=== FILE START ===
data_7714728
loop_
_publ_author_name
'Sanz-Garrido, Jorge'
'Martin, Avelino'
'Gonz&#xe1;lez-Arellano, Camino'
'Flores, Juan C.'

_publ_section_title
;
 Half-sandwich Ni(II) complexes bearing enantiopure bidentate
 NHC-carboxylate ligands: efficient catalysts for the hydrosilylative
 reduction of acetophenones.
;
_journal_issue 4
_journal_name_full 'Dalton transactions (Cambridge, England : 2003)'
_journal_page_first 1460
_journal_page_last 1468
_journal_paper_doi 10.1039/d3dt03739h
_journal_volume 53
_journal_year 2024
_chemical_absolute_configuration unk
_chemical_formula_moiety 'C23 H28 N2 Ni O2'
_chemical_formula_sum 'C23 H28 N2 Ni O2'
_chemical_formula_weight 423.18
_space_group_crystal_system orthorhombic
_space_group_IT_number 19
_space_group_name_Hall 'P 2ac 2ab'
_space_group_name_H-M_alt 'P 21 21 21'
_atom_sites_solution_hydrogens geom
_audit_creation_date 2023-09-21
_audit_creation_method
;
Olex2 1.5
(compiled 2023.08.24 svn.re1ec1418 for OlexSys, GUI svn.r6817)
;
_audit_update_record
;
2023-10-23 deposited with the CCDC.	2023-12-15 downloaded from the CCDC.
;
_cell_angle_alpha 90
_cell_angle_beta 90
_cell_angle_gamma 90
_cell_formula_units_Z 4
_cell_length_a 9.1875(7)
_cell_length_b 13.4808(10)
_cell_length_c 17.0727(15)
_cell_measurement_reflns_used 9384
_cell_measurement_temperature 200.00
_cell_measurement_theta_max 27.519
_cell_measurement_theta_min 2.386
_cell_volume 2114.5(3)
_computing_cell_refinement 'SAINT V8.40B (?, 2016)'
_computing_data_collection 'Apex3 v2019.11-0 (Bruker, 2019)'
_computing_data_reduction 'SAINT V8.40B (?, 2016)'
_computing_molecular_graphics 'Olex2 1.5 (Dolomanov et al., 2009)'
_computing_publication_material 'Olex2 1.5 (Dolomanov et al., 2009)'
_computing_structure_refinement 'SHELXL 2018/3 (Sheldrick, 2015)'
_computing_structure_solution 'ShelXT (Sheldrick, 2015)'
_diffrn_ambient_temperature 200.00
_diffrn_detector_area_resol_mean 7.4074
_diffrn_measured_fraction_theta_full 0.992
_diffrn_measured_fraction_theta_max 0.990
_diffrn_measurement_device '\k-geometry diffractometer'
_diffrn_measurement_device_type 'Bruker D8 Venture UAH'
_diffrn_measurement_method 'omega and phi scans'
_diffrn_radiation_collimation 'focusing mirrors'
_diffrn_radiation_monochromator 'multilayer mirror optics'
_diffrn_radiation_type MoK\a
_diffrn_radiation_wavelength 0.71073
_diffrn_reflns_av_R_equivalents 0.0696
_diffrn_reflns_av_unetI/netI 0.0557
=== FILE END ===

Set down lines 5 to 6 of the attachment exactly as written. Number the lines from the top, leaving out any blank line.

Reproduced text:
'Martin, Avelino'
'Gonz&#xe1;lez-Arellano, Camino'